It’s a bit drafty in here.
With NaNoWriMo ending yesterday, I thought it might be the right time to talk about first drafts. And please, NaNo folks, remember that what you’ve just finished is most likely a first draft. You’ll want to take another few hard looks at it before you start sending it to agents or publishers — 23-year-old me, who likes to make your mistakes for you so you don’t have to, begs you to do so.
Anywho, first drafts. They run the gamut from “Hey, this is pretty good!” to “Good Lord, this is fucking awful!” Sometimes they come across as a pretty complete story and need only minor tweaks and edits before they’re ready to go, but sometimes they’re barely readable (I mean, look at 200 Days, for crap’s sake). So how do you know when they’ve gotten out of first-draft status and are in the correct shape for other human eyes to see them?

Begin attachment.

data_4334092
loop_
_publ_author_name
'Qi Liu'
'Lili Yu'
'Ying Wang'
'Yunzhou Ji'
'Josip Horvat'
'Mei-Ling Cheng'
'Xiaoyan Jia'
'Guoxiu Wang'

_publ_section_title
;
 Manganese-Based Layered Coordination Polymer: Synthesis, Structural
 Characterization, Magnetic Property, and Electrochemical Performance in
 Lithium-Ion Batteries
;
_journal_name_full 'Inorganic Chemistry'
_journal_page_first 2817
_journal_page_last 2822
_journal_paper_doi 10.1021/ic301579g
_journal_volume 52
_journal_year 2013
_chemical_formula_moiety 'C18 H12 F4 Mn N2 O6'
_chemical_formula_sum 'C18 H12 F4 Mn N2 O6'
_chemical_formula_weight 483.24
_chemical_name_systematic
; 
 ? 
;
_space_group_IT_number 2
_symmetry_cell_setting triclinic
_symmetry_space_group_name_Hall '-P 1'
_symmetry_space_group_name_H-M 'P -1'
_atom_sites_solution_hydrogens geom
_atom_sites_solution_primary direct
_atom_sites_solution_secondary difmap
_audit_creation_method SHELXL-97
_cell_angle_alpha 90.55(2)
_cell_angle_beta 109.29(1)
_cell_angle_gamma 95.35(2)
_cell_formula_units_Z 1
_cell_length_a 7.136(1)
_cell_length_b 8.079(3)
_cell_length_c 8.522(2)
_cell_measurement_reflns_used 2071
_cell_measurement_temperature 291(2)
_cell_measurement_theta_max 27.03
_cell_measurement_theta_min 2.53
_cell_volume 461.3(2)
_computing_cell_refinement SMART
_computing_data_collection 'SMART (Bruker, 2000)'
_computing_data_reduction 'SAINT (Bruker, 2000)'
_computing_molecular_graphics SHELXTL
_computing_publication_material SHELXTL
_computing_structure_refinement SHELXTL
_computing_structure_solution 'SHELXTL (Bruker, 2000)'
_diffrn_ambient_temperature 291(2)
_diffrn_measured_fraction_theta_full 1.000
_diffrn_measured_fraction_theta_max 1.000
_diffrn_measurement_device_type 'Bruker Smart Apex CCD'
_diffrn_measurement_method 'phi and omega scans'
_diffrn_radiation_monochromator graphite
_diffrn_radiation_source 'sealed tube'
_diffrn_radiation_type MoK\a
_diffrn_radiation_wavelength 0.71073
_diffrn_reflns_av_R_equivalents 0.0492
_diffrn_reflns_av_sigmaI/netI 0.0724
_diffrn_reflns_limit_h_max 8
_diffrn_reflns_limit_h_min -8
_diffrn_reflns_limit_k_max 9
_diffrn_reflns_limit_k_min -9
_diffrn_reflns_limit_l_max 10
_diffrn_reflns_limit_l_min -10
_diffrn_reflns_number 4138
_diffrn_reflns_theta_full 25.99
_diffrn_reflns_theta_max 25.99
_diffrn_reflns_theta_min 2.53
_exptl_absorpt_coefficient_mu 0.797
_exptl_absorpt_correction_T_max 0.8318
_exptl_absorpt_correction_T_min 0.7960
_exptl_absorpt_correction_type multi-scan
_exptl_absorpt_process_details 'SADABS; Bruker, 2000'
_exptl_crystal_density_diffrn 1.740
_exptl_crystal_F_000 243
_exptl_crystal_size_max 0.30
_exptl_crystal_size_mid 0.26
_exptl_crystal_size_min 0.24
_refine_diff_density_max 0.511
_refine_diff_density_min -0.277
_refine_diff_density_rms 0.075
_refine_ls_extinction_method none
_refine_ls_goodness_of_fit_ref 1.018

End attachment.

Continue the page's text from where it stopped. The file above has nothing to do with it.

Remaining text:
Well, I’m probably not the best person in the world to opine on that one. For the past two years, I’ve been writing my first drafts online, putting them right out there as they pop out of my head. But that does give me feedback from actual person-units, and that feedback has informed a lot of what I do in editing. So, while you might not want to just throw your first draft up on the cold, unforgiving Internets and say “have at it,” a decent idea might be a troupe of beta readers — people you trust to give you an honest critique who can read the thing after you’ve drafted it a few times.
And, of course, take criticism in the spirit it’s intended. I know we writers tend to get emotional about our stuff, but at the end of it all, these people are trying to help.
So what about you, friends? How many drafts do you do? Are your first drafts as near-unreadable as mine?
Also, anyone (apart from Heather and Nate, who are already on the list) want to get in on the beta-read for the 47 Echo sequel?